“To lack experience in a handicraft is to lack experience in one of life’s good things. There are so many qualities craftsmanship can bring into the open which otherwise might remain hidden for a lifetime. Unexpected talent, unexpected ingenuity are revealed only when we begin to draw upon them, and, liberated from their dim lurking places within ourselves, they begin to live and grow. It can give heart to a man just to see his work taking shape. Many of us in the modern world have to live within our minds; many others are able to see only one small contribution made by their hands and to have no unique personal responsibility for the finished product. But we all need a unique personal responsibility for the things we do if we are to feel fully satisfied. The claims made upon us by craftsmanship, the opportunity it gives, not only insist that we shall assume this kind of responsibility but help to develop and enlarge it. When we see what we can do, the earth begins to grow solid beneath our feet. The timid ghost that used to hover within us, never quite sure, is put to flight. Something good and creative has come positively into the open, and life is infinitely the richer, our experience infinitely broader and more rewarding because of it.”

— Charles Hayward, The Woodworker magazine, March 1962

Posted in Honest Labour, Uncategorized | 3 Comments

Stretchers on Your Workbench are Optional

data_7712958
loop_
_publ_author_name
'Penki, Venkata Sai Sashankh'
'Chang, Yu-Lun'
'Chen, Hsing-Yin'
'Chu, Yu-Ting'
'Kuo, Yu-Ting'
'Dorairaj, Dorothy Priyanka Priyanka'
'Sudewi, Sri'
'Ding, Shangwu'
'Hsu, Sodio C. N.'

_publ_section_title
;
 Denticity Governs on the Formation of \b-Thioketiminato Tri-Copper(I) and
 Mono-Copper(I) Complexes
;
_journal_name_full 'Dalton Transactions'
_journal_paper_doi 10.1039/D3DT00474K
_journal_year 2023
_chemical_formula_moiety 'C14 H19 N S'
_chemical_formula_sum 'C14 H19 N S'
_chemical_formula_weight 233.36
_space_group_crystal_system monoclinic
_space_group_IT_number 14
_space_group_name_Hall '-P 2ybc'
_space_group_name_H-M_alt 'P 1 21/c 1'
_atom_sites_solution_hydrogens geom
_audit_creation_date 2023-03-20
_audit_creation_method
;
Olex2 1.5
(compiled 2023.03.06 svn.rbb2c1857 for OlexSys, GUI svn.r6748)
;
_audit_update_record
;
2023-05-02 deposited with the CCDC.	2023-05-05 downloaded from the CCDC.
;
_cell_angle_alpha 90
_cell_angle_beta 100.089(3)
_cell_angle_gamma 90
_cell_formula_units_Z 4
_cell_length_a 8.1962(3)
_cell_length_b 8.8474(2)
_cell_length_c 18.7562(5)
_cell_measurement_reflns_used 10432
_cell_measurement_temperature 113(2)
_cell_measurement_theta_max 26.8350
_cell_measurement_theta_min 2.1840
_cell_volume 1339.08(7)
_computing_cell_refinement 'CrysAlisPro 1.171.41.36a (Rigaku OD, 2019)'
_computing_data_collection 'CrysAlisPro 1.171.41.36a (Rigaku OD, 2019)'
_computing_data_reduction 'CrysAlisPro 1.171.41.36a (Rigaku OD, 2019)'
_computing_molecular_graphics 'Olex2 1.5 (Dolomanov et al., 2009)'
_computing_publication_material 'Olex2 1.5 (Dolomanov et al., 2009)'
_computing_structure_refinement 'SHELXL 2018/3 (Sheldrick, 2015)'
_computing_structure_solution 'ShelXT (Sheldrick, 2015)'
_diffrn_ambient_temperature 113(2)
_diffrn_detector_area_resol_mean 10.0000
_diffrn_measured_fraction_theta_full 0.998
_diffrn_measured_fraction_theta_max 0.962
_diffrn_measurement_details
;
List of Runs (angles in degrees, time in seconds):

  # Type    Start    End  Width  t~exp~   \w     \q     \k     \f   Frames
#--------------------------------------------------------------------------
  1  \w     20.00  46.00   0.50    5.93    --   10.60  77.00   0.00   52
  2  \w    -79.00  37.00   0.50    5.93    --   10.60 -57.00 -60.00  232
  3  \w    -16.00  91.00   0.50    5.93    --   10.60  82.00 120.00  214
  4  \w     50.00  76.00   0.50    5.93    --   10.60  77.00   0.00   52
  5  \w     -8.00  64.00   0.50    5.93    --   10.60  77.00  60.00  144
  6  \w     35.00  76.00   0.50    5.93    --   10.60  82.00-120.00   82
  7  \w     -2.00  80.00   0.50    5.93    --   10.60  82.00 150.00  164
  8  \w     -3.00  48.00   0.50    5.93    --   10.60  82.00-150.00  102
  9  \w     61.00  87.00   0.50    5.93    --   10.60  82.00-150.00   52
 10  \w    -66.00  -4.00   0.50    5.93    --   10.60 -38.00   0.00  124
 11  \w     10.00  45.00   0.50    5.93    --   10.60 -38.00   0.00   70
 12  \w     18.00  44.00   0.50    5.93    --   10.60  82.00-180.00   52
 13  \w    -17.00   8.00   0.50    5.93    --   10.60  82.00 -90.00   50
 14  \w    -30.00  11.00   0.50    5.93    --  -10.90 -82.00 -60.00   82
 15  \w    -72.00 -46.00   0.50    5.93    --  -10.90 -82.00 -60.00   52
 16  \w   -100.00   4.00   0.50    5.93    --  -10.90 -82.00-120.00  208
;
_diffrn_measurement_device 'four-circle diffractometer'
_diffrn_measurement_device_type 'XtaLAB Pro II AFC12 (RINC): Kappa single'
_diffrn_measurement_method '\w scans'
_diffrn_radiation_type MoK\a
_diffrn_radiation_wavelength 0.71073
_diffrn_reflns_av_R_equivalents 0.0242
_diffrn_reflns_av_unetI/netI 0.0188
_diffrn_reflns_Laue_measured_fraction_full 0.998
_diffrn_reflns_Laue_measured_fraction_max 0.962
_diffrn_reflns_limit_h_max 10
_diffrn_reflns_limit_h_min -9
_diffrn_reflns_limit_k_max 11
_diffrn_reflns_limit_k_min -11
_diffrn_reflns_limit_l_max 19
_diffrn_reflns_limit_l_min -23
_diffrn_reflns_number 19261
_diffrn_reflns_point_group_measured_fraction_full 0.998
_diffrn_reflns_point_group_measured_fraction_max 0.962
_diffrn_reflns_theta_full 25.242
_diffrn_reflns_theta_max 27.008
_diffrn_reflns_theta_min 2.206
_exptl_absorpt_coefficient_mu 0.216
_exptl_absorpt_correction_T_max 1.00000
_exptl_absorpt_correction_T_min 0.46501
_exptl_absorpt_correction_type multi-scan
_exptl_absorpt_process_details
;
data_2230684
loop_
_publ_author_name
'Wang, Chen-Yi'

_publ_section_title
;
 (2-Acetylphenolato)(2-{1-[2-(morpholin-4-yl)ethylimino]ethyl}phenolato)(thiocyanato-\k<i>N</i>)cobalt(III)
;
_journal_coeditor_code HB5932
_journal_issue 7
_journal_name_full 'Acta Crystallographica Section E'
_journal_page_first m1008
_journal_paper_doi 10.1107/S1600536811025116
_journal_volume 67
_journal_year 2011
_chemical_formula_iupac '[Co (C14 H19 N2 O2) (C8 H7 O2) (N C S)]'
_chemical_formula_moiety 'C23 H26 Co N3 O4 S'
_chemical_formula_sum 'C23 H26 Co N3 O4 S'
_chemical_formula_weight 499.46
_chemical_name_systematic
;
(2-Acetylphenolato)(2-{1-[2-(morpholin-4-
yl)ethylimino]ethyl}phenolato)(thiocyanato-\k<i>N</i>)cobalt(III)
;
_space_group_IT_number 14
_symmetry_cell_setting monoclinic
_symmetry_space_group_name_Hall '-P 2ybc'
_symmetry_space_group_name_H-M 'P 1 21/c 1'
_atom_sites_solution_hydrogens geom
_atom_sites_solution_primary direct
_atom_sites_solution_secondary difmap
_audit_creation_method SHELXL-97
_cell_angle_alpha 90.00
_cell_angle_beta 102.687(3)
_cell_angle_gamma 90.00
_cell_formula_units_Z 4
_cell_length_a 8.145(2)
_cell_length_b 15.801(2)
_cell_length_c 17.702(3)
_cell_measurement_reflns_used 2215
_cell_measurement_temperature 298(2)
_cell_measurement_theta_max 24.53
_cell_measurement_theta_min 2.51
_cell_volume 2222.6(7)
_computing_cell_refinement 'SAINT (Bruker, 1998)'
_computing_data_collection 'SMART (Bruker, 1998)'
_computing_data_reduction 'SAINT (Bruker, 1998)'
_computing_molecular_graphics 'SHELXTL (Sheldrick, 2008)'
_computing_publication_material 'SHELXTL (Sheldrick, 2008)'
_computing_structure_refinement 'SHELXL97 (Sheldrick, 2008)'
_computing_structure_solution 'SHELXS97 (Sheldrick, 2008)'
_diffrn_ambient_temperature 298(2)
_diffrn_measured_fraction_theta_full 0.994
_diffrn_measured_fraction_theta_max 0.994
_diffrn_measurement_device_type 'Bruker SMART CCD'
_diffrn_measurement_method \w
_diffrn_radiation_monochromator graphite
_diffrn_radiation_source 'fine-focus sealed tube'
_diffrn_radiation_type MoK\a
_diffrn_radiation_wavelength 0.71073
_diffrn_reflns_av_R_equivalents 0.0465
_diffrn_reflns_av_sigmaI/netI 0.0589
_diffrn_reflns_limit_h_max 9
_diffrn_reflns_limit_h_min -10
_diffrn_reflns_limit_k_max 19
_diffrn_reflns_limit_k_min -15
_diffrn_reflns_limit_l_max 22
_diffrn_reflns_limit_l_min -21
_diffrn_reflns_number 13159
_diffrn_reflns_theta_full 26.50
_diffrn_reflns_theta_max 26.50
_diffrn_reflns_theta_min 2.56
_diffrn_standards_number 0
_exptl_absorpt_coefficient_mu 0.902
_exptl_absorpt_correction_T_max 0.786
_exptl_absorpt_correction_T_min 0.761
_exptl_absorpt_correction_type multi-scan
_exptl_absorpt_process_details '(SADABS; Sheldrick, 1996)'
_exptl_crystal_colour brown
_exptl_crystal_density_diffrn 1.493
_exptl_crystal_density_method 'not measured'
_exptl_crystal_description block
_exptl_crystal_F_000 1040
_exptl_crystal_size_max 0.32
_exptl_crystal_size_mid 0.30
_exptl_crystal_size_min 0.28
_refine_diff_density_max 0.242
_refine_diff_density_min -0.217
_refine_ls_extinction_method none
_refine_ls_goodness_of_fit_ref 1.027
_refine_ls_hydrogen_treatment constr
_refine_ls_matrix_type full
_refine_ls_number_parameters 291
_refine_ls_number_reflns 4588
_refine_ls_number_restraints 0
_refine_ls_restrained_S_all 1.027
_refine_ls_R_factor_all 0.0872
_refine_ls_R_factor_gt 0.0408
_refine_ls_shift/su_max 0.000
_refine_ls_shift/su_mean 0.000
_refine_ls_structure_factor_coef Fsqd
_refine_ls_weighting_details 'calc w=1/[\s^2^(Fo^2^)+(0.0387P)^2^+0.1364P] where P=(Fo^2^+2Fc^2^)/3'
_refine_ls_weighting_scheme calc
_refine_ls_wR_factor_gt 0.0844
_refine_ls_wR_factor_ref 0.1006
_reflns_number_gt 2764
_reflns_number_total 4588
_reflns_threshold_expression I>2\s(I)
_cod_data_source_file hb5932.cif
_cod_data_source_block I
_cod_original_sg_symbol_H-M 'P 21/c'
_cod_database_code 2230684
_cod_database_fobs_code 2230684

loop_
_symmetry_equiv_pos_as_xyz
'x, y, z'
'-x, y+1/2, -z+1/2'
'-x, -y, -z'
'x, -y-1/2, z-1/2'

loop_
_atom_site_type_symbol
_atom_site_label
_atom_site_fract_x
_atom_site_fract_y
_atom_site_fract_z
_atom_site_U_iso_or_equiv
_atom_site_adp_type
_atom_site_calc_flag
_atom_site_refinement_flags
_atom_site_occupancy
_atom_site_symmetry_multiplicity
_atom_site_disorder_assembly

The video we’ve recently released, “Roubo Workbench: By Hand & Power Video,” is intended to be a brain dump from me and Will Myers on building slab workbenches. Not only do we show the techniques we’ve developed to make it doable for the home woodworker, we also seek to dispel a lot of the myths and misdirection encountered by the bench builder.

We take the following topics head-on:

  • You can use (very) wet wood for the benchtop.
  • The finish can be simple (or non-existent).
  • The species you use isn’t all that important.
  • Moving big slabs doesn’t require a forklift or Roman garrison.
  • You might not need a tail vise.
  • The lower stretchers are not very important.

This last detail always makes my bench-building students crazy. They go to great lengths to make the mortise-and-tenon joints between the stretchers and legs massive and tight. While I’ll never bad-mouth a good joint, the stretcher joints are not as important as the joints that join the benchtop and the legs.

Early workbenches didn’t use these stretchers (check out the Stent panel for one good example). In fact, I think the biggest job of the lower stretchers is to make it easier to install a shelf below the benchtop for your bench planes and appliances.

As a result, I don’t think the joints for the stretchers have to be massive. To prove the point we used a Domino XL to make one of the stretcher joints on our bench. I probably wouldn’t use a pocket screw or a biscuit for this joint, but loose tenons are an excellent choice, whether you use a router, drill or Domino.